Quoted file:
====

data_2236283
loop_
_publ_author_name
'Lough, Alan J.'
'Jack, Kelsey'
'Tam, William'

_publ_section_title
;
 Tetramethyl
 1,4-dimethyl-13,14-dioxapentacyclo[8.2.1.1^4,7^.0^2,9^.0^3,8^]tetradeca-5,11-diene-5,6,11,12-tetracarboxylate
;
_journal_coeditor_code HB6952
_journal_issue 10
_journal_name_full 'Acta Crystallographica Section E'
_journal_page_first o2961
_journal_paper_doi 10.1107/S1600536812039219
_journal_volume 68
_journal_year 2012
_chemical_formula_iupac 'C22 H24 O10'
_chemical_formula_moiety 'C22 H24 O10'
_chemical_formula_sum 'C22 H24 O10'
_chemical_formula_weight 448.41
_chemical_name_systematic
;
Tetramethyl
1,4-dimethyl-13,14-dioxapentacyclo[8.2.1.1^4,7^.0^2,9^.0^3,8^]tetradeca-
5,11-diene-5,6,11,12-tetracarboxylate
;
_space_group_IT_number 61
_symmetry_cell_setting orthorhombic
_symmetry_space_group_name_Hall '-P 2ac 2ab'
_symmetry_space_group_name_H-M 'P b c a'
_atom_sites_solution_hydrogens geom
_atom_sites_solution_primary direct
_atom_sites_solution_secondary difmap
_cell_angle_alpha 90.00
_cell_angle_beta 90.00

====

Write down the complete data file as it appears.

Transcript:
data_2236283
loop_
_publ_author_name
'Lough, Alan J.'
'Jack, Kelsey'
'Tam, William'

_publ_section_title
;
 Tetramethyl
 1,4-dimethyl-13,14-dioxapentacyclo[8.2.1.1^4,7^.0^2,9^.0^3,8^]tetradeca-5,11-diene-5,6,11,12-tetracarboxylate
;
_journal_coeditor_code HB6952
_journal_issue 10
_journal_name_full 'Acta Crystallographica Section E'
_journal_page_first o2961
_journal_paper_doi 10.1107/S1600536812039219
_journal_volume 68
_journal_year 2012
_chemical_formula_iupac 'C22 H24 O10'
_chemical_formula_moiety 'C22 H24 O10'
_chemical_formula_sum 'C22 H24 O10'
_chemical_formula_weight 448.41
_chemical_name_systematic
;
Tetramethyl
1,4-dimethyl-13,14-dioxapentacyclo[8.2.1.1^4,7^.0^2,9^.0^3,8^]tetradeca-
5,11-diene-5,6,11,12-tetracarboxylate
;
_space_group_IT_number 61
_symmetry_cell_setting orthorhombic
_symmetry_space_group_name_Hall '-P 2ac 2ab'
_symmetry_space_group_name_H-M 'P b c a'
_atom_sites_solution_hydrogens geom
_atom_sites_solution_primary direct
_atom_sites_solution_secondary difmap
_cell_angle_alpha 90.00
_cell_angle_beta 90.00